Abstract: Close Friends Vs. the Norm Effect in a Classroom: Effects of Proximal and Distal Alcohol Social Context. (Society for Prevention Research 27th Annual Meeting)

66 Close Friends Vs. the Norm Effect in a Classroom: Effects of Proximal and Distal Alcohol Social Context.

Tuesday, May 28, 2019
Pacific D/L (Hyatt Regency San Francisco)
* noted as presenting author
Francisco Cardozo, M.S., Master's degree in psychology, Universidad de los Andes, Bogotá, Colombia
Andres Molano, PhD., Universidad de los Andes, Universidad de los Andes, Bogotá, Colombia
Background: Applied work usually uses the concept of norm to explain how social context affects the individual’s decisions. However, the social organization inside a classroom is composed by heterogenous relationships that are not explained by general norms. In a classroom, students´ sub groups can share different values regarding alcohol use. These values could be independent to the overall classroom norms of alcohol use. An analytical tool to account this heterogeneity is the concept proximal peer-context, which enables us to identify specific peers or relationships that affect individuals directly. Proximal context is more specific than social norms because capture the significant relationships in a social context influenced by multiple factors. Applying social network analysis, I operationalize the concept of proximal peer context and norm classroom context (distal) and study its effect on individual choices of alcohol use in last 30 days.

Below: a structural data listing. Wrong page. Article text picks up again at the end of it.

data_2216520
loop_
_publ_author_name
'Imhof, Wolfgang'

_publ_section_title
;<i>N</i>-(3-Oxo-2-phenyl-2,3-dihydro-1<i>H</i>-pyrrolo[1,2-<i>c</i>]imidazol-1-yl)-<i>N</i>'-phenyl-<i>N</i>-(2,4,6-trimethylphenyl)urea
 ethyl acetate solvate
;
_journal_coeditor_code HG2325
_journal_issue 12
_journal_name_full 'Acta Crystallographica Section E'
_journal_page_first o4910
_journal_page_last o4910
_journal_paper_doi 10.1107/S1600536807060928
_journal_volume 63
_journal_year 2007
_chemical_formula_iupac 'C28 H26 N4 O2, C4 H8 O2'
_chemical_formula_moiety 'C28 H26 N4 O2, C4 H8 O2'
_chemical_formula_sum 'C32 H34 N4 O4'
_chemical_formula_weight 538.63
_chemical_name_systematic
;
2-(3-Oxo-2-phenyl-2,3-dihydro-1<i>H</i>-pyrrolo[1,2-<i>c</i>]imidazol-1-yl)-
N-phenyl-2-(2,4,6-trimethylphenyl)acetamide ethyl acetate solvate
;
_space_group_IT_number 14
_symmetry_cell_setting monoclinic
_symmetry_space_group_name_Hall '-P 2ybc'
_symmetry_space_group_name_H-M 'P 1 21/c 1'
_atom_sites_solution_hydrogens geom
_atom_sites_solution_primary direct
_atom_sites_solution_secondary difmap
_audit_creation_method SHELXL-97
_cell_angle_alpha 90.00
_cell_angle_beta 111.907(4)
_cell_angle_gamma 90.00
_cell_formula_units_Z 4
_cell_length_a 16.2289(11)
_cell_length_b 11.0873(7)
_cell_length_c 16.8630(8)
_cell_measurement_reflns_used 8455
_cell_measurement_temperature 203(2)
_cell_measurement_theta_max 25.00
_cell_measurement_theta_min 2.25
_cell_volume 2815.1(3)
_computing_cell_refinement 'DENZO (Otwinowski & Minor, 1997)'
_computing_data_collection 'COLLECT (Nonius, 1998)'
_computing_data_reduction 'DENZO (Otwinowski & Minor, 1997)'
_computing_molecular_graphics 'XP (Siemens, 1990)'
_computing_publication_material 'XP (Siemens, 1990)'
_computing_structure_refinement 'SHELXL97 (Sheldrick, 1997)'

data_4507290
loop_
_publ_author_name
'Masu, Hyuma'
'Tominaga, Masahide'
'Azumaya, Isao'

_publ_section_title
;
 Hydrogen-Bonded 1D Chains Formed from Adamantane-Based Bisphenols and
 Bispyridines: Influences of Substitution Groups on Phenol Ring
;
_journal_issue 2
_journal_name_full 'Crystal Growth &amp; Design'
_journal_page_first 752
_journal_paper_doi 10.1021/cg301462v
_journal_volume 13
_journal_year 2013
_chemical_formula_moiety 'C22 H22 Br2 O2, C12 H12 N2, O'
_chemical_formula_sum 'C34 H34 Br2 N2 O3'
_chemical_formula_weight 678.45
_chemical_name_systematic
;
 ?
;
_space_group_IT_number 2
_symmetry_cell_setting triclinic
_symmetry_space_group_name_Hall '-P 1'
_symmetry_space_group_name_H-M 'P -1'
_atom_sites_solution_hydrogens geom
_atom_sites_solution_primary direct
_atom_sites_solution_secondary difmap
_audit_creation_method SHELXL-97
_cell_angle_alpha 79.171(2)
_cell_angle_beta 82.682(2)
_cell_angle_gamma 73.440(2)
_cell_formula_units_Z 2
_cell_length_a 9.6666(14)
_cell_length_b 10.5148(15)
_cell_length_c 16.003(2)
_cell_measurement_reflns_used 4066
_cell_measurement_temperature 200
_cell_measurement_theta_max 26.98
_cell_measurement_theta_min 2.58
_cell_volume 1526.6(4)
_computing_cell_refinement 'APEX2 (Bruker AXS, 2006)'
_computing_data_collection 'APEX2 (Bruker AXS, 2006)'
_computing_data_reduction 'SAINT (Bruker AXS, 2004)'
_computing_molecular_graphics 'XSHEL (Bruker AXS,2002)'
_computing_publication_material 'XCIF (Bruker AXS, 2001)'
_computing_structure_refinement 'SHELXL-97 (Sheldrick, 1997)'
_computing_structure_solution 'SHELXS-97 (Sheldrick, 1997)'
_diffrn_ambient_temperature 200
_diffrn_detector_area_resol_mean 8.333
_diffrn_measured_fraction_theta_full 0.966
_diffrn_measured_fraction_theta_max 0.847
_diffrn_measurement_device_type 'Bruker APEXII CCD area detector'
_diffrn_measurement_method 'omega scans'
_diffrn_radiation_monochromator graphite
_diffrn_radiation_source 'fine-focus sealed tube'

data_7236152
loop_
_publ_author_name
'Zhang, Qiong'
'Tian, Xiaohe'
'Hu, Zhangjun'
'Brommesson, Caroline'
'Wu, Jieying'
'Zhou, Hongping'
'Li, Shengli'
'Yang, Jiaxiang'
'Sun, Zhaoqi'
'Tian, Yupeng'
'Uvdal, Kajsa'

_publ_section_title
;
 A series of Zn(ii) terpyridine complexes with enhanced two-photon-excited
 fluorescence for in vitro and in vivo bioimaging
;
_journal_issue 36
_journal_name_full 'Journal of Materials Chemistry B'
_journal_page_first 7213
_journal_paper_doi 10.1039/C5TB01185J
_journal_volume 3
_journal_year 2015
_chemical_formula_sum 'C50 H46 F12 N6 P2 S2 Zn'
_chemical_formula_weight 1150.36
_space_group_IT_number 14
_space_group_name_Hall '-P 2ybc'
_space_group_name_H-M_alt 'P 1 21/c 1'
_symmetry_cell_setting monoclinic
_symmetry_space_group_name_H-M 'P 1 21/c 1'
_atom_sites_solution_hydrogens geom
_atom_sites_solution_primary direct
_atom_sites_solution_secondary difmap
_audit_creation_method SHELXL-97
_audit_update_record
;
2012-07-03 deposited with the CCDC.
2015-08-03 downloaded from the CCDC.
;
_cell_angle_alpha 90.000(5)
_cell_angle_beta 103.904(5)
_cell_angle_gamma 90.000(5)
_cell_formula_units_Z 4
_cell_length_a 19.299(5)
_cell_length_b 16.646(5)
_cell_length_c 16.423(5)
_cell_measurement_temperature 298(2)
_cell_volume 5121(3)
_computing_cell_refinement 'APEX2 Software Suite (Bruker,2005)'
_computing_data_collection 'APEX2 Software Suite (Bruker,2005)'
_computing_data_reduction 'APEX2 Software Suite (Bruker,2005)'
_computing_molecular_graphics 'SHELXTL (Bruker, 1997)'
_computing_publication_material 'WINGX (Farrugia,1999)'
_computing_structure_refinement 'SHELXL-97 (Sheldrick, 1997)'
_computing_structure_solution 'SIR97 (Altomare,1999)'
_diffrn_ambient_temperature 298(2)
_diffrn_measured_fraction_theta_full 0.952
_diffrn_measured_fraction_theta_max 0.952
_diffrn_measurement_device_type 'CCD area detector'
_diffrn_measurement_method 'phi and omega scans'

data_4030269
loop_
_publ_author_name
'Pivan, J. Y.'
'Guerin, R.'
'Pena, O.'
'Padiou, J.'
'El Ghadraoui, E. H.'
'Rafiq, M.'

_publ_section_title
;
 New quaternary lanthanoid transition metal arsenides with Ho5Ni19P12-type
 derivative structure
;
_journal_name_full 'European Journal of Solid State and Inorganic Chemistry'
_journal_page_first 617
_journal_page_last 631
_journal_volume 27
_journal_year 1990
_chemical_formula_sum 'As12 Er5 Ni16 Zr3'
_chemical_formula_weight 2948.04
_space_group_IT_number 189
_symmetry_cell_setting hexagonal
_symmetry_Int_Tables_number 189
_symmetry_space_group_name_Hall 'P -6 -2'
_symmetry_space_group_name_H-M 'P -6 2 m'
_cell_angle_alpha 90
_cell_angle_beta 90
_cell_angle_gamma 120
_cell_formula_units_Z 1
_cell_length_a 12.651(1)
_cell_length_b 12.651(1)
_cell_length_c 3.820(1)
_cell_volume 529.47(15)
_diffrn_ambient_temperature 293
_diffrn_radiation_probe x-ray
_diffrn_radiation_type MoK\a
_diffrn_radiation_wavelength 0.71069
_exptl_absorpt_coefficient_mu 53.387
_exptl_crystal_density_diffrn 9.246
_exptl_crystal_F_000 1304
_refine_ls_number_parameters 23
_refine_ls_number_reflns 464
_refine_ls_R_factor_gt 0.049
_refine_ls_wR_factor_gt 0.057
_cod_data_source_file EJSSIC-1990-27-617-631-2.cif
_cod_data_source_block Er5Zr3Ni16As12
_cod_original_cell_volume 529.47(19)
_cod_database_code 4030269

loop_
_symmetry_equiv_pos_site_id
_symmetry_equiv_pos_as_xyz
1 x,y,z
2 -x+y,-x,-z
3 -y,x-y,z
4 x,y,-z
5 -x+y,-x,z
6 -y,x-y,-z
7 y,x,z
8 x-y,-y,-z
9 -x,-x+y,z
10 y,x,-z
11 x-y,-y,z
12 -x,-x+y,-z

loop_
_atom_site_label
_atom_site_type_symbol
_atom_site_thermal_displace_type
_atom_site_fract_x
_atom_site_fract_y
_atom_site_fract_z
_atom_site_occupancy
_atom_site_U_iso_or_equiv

Research question: Are there differences in the association between students´ social context (proximal and distal) and the likelihood that a student will drink alcohol?

Ho: The proportion of peers connected to an ego who drink alcohol (proximal context) is a stronger predictor of ego use alcohol in comparison with the observed norm of alcohol use.

Methods: I identified the ego network of 2566 student nested in 73 classrooms (5 Colombian schools) and calculated the proportion of “close friends” with alcohol consumption in the last month. I calculated the aggregate norm by classrooms and structural networks characteristics like density and transitivity. Finally, I estimated a regression models taxonomy to identify the relationships of these predictors with the probability of alcohol use.


The proximal context norm was the stronger predictor of individual alcohol use OR=3.97; p<0.05; CI= [1.5-10.05] even controlling for the alcohol norm inside the classroom OR=3.22; p > 0.05; CI= [0.96-10.82]. The taxonomy analysis showed different favorable criteria for models that include more social context information: the last model that included proximal and distal variable, gender, age and structural networks characteristics obtained a χ2 greater than early models (χ2 =205.78), BIC’ was smaller (BIC'=-17.73) and the sensitivity and sensibility analysis perform better (72.2% of cases correctly classified).


Proximal context measured through social network analysis method is a better predictor of alcohol use compared to the norm of alcohol use in the classroom.

There is an interplay between different levels of social context that can explain with more accuracy student’s decisions.

The interaction between specifics social structures and individual characteristics can be represented with sociometric information to have more complex understanding of how peers influence individual’s decisions.